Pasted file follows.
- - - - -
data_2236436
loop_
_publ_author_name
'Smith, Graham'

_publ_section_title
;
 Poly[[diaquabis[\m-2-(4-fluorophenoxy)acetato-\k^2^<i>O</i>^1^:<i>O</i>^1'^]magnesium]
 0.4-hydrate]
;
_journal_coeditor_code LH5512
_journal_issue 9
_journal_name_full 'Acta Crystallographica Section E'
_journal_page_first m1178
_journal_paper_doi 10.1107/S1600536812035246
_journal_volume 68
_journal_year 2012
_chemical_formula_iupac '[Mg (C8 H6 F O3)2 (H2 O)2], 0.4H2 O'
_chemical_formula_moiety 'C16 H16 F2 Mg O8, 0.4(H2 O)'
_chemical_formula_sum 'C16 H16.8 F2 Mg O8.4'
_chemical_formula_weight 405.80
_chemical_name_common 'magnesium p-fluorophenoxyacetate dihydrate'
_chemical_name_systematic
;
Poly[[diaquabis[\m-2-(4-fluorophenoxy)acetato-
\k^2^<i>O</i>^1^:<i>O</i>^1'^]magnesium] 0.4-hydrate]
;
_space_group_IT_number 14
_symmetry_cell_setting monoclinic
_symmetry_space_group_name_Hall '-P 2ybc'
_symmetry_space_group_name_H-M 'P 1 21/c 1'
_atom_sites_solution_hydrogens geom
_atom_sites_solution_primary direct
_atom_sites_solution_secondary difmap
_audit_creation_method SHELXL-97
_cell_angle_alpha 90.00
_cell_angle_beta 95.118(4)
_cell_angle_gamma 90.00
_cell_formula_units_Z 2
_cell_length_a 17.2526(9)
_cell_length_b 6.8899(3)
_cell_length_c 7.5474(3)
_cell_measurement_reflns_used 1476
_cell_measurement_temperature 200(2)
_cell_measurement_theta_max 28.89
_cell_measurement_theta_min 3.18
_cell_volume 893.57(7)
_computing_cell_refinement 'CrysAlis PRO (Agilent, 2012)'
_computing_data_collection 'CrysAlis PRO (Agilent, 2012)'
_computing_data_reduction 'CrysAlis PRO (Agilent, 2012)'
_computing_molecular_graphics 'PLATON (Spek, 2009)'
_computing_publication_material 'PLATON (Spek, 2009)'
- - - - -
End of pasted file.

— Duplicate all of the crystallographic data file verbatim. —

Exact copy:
data_2236436
loop_
_publ_author_name
'Smith, Graham'

_publ_section_title
;
 Poly[[diaquabis[\m-2-(4-fluorophenoxy)acetato-\k^2^<i>O</i>^1^:<i>O</i>^1'^]magnesium]
 0.4-hydrate]
;
_journal_coeditor_code LH5512
_journal_issue 9
_journal_name_full 'Acta Crystallographica Section E'
_journal_page_first m1178
_journal_paper_doi 10.1107/S1600536812035246
_journal_volume 68
_journal_year 2012
_chemical_formula_iupac '[Mg (C8 H6 F O3)2 (H2 O)2], 0.4H2 O'
_chemical_formula_moiety 'C16 H16 F2 Mg O8, 0.4(H2 O)'
_chemical_formula_sum 'C16 H16.8 F2 Mg O8.4'
_chemical_formula_weight 405.80
_chemical_name_common 'magnesium p-fluorophenoxyacetate dihydrate'
_chemical_name_systematic
;
Poly[[diaquabis[\m-2-(4-fluorophenoxy)acetato-
\k^2^<i>O</i>^1^:<i>O</i>^1'^]magnesium] 0.4-hydrate]
;
_space_group_IT_number 14
_symmetry_cell_setting monoclinic
_symmetry_space_group_name_Hall '-P 2ybc'
_symmetry_space_group_name_H-M 'P 1 21/c 1'
_atom_sites_solution_hydrogens geom
_atom_sites_solution_primary direct
_atom_sites_solution_secondary difmap
_audit_creation_method SHELXL-97
_cell_angle_alpha 90.00
_cell_angle_beta 95.118(4)
_cell_angle_gamma 90.00
_cell_formula_units_Z 2
_cell_length_a 17.2526(9)
_cell_length_b 6.8899(3)
_cell_length_c 7.5474(3)
_cell_measurement_reflns_used 1476
_cell_measurement_temperature 200(2)
_cell_measurement_theta_max 28.89
_cell_measurement_theta_min 3.18
_cell_volume 893.57(7)
_computing_cell_refinement 'CrysAlis PRO (Agilent, 2012)'
_computing_data_collection 'CrysAlis PRO (Agilent, 2012)'
_computing_data_reduction 'CrysAlis PRO (Agilent, 2012)'
_computing_molecular_graphics 'PLATON (Spek, 2009)'
_computing_publication_material 'PLATON (Spek, 2009)'